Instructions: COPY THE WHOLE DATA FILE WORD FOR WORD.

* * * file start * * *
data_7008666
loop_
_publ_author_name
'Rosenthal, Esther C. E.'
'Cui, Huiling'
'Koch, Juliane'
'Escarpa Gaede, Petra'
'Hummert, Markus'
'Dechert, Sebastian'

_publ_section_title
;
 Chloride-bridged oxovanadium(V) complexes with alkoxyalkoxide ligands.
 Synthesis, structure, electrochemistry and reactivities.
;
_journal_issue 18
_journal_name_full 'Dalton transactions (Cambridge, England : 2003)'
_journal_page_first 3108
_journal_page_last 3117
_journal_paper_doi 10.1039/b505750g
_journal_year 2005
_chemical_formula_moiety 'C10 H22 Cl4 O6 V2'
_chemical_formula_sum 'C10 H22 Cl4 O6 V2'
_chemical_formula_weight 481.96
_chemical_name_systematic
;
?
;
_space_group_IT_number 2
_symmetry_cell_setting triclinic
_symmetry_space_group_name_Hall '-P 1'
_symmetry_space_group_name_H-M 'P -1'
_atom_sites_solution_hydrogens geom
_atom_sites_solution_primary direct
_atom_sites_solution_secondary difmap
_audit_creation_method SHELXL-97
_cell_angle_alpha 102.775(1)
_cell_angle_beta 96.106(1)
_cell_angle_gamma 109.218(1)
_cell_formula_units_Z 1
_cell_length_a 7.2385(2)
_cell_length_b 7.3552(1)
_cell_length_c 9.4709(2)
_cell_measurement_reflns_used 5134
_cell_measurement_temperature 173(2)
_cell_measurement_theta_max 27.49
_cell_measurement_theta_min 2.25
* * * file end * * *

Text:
data_7008666
loop_
_publ_author_name
'Rosenthal, Esther C. E.'
'Cui, Huiling'
'Koch, Juliane'
'Escarpa Gaede, Petra'
'Hummert, Markus'
'Dechert, Sebastian'

_publ_section_title
;
 Chloride-bridged oxovanadium(V) complexes with alkoxyalkoxide ligands.
 Synthesis, structure, electrochemistry and reactivities.
;
_journal_issue 18
_journal_name_full 'Dalton transactions (Cambridge, England : 2003)'
_journal_page_first 3108
_journal_page_last 3117
_journal_paper_doi 10.1039/b505750g
_journal_year 2005
_chemical_formula_moiety 'C10 H22 Cl4 O6 V2'
_chemical_formula_sum 'C10 H22 Cl4 O6 V2'
_chemical_formula_weight 481.96
_chemical_name_systematic
;
?
;
_space_group_IT_number 2
_symmetry_cell_setting triclinic
_symmetry_space_group_name_Hall '-P 1'
_symmetry_space_group_name_H-M 'P -1'
_atom_sites_solution_hydrogens geom
_atom_sites_solution_primary direct
_atom_sites_solution_secondary difmap
_audit_creation_method SHELXL-97
_cell_angle_alpha 102.775(1)
_cell_angle_beta 96.106(1)
_cell_angle_gamma 109.218(1)
_cell_formula_units_Z 1
_cell_length_a 7.2385(2)
_cell_length_b 7.3552(1)
_cell_length_c 9.4709(2)
_cell_measurement_reflns_used 5134
_cell_measurement_temperature 173(2)
_cell_measurement_theta_max 27.49
_cell_measurement_theta_min 2.25